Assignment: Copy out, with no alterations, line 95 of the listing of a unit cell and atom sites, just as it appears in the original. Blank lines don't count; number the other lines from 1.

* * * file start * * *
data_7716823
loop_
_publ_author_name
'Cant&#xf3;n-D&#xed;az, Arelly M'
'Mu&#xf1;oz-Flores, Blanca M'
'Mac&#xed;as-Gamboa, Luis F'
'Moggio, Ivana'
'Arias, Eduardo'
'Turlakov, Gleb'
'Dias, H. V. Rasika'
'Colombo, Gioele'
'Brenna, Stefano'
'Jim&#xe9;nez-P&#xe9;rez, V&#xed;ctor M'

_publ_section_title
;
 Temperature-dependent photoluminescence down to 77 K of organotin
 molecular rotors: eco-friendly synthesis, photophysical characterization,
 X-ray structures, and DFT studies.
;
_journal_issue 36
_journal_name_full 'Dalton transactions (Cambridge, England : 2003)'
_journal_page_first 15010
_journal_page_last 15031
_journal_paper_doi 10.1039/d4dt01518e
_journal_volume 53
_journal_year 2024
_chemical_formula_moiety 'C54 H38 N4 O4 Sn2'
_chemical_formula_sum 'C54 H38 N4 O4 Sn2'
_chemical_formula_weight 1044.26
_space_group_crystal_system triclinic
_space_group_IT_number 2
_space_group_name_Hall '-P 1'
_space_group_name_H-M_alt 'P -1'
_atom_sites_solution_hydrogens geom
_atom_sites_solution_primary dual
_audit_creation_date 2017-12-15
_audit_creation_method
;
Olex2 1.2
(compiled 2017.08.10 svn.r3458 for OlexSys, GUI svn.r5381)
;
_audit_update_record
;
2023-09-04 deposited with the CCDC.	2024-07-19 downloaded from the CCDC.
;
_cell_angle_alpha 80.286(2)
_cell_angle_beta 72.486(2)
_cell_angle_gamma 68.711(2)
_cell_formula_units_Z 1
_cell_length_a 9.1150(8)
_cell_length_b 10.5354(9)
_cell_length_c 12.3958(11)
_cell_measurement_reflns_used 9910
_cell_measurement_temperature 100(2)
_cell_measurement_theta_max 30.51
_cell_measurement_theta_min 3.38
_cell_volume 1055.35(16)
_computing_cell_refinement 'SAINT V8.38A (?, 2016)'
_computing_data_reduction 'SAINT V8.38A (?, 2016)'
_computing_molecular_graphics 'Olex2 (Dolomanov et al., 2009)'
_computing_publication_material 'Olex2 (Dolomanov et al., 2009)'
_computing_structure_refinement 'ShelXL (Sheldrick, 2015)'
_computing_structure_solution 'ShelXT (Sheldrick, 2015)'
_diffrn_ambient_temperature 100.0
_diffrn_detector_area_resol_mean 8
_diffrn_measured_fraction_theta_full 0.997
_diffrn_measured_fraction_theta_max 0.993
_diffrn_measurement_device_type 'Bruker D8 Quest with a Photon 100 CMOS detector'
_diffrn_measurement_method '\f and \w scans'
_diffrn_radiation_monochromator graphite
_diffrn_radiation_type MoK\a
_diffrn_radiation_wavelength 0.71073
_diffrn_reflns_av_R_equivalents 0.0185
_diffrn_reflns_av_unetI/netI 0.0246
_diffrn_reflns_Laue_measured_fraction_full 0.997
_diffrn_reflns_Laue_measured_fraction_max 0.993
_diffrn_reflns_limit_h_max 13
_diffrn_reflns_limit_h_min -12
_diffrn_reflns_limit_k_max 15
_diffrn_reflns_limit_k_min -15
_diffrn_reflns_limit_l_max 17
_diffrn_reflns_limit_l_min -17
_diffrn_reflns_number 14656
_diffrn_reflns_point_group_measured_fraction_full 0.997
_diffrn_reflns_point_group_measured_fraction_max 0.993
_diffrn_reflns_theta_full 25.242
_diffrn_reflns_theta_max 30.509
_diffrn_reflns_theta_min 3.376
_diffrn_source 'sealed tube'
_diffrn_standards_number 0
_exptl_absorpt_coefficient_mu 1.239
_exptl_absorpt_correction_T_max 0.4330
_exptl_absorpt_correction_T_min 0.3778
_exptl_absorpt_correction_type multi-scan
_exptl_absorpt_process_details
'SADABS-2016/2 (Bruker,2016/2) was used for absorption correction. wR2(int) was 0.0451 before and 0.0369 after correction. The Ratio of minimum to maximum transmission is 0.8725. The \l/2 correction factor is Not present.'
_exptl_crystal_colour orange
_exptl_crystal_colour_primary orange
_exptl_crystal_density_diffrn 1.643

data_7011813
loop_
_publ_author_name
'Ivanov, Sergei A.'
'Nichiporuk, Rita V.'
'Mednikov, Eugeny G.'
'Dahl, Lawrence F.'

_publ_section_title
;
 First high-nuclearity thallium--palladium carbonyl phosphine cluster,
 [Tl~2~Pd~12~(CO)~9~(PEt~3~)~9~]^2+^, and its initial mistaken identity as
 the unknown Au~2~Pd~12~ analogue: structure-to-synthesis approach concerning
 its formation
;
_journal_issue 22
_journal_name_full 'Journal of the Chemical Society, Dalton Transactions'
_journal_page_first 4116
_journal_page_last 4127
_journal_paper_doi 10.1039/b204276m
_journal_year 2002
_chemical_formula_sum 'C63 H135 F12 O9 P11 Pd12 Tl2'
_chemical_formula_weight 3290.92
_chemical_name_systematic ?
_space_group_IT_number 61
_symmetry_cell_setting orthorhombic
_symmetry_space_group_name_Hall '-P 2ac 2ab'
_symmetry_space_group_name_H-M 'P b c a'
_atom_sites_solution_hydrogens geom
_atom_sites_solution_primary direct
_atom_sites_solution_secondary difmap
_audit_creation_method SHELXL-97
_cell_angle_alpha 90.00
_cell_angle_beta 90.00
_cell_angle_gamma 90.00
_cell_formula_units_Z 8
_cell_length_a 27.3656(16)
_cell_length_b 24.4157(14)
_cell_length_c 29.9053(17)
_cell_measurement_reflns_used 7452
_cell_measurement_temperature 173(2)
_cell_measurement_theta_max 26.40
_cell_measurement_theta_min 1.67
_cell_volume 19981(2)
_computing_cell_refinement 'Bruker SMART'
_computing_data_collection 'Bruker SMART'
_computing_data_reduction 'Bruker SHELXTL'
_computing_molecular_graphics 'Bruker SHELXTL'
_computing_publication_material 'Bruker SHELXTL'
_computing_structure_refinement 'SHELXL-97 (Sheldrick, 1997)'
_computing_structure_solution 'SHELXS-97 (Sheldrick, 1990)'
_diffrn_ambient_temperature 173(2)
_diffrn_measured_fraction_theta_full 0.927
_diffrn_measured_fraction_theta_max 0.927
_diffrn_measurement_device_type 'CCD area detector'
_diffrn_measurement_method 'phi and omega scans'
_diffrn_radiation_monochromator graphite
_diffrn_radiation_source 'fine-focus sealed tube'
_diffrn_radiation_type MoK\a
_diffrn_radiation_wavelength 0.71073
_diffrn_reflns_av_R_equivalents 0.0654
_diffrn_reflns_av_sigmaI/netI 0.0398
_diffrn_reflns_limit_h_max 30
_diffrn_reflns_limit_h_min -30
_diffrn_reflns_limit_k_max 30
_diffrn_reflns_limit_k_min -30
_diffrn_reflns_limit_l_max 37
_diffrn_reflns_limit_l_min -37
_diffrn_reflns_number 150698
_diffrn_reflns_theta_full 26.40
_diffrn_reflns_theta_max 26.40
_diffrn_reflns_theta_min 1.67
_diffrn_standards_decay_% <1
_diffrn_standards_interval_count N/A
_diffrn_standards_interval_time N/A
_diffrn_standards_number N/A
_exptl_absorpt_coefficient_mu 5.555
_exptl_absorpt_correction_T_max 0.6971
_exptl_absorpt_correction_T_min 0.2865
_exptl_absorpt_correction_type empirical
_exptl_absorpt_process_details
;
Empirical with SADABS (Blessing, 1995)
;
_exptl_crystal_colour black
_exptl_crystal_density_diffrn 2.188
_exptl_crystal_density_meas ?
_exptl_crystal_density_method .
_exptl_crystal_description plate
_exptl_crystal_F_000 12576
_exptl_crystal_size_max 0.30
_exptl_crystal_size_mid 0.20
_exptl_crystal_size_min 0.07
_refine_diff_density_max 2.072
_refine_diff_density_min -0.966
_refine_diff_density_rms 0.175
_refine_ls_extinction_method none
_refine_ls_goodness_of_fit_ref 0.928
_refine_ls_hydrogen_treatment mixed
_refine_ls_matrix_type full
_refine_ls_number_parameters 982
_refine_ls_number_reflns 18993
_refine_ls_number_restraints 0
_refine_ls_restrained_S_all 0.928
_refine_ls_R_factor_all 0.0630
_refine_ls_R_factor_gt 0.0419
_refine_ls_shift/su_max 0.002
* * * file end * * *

_exptl_absorpt_process_details